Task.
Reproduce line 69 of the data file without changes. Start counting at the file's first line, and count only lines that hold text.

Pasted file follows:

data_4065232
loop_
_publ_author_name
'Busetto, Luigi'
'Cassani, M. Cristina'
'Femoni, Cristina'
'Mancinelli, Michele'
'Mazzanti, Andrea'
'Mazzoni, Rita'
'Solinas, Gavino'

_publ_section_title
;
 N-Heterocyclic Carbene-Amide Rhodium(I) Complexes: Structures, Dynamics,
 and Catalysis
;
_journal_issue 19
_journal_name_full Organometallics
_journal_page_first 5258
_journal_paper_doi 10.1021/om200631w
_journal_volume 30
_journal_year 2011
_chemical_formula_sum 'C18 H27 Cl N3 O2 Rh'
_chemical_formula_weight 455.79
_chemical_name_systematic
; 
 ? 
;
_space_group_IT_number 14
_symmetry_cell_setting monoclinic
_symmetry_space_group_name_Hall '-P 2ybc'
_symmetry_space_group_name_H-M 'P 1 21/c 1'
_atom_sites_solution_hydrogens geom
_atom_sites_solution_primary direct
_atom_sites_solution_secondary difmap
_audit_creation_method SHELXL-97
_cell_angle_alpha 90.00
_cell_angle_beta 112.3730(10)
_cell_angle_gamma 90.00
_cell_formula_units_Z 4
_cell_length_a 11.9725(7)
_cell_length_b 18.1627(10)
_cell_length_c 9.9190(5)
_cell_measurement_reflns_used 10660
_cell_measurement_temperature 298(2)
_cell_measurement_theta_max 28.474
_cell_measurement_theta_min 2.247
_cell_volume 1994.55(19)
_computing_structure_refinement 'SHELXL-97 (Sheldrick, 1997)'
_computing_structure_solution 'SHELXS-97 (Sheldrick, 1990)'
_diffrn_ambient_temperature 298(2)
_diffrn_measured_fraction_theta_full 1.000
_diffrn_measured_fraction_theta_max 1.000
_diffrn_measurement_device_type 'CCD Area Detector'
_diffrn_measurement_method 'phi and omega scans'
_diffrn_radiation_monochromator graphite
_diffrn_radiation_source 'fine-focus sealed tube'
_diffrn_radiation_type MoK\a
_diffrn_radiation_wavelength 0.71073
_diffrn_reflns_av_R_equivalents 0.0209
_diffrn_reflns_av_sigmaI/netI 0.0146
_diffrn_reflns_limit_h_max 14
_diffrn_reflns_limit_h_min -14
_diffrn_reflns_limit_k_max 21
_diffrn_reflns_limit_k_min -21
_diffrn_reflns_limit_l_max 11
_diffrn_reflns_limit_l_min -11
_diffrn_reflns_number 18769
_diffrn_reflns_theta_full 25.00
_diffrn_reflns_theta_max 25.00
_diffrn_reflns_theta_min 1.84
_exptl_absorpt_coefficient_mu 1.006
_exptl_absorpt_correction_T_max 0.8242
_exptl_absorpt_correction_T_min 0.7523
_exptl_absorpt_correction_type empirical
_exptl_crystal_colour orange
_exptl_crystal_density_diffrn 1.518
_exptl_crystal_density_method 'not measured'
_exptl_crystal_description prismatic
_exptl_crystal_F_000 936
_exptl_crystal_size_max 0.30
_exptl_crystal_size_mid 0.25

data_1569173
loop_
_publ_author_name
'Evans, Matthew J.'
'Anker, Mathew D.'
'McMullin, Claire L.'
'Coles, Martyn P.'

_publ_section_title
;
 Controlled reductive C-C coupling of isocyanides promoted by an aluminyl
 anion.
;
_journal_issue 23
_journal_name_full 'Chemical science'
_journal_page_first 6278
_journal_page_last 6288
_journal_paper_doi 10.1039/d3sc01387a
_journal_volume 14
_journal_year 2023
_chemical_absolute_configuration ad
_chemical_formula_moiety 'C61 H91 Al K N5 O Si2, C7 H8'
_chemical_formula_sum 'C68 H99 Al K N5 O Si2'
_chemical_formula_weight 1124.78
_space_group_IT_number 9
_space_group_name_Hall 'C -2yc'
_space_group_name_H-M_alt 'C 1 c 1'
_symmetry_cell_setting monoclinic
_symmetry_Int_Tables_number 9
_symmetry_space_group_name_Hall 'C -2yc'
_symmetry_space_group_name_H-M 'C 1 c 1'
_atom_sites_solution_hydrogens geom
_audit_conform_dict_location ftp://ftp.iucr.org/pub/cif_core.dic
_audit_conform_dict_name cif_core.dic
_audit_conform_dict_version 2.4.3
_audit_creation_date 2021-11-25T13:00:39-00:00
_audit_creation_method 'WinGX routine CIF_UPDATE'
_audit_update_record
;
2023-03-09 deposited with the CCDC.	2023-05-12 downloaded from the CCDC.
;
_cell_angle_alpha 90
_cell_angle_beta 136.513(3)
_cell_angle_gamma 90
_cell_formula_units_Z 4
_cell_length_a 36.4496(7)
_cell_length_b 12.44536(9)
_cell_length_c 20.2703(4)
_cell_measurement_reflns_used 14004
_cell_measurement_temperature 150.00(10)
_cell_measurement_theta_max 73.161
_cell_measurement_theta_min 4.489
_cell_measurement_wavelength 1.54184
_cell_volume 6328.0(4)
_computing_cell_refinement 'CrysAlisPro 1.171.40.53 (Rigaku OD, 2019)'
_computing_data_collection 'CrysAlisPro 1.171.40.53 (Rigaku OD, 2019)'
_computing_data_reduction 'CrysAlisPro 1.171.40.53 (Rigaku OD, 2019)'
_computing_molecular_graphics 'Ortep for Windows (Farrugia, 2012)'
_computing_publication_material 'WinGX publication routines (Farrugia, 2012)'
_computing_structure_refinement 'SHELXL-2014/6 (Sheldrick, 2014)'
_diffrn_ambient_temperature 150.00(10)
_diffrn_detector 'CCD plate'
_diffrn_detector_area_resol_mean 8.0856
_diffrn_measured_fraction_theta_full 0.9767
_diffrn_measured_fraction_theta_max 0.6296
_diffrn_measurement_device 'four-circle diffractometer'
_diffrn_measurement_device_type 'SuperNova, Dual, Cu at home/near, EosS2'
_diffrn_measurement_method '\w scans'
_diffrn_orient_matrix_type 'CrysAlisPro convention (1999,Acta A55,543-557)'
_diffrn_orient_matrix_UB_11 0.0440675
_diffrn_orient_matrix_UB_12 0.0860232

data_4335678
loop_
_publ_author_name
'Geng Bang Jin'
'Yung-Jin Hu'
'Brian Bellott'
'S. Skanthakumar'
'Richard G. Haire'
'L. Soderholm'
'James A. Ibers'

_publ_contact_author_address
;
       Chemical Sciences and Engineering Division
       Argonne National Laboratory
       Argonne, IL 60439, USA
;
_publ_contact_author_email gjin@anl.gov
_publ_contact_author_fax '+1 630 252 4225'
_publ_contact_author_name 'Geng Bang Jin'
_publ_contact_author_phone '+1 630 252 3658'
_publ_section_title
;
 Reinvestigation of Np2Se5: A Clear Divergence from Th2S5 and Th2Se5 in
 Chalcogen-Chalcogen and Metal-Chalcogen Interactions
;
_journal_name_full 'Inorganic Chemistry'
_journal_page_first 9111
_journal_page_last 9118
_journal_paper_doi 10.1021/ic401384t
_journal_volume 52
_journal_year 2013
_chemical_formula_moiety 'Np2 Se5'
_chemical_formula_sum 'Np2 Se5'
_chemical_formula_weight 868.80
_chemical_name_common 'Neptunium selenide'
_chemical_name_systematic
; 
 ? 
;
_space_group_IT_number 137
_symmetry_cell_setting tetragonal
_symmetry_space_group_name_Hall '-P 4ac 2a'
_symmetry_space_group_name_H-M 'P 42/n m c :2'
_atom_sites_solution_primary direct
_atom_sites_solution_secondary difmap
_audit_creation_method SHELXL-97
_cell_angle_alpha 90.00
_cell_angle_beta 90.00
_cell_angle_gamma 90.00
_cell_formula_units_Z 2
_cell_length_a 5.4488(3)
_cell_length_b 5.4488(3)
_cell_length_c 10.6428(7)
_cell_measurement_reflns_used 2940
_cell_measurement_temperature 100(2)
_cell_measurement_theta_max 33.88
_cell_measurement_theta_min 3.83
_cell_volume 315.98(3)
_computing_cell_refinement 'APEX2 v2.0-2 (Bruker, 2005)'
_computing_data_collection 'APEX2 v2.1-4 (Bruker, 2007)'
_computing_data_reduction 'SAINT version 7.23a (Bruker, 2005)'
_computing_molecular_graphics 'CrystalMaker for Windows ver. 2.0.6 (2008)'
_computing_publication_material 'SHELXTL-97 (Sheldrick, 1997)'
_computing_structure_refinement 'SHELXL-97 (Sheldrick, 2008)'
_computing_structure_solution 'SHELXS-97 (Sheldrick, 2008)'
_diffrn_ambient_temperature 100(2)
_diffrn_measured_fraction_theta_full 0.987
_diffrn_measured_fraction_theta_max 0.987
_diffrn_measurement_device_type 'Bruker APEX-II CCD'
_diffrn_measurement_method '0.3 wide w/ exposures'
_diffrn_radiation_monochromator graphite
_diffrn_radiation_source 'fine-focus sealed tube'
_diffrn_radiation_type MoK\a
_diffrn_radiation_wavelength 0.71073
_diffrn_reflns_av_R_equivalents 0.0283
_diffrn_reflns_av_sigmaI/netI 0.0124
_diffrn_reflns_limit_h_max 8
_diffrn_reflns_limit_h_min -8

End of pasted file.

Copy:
_diffrn_reflns_theta_max 25.00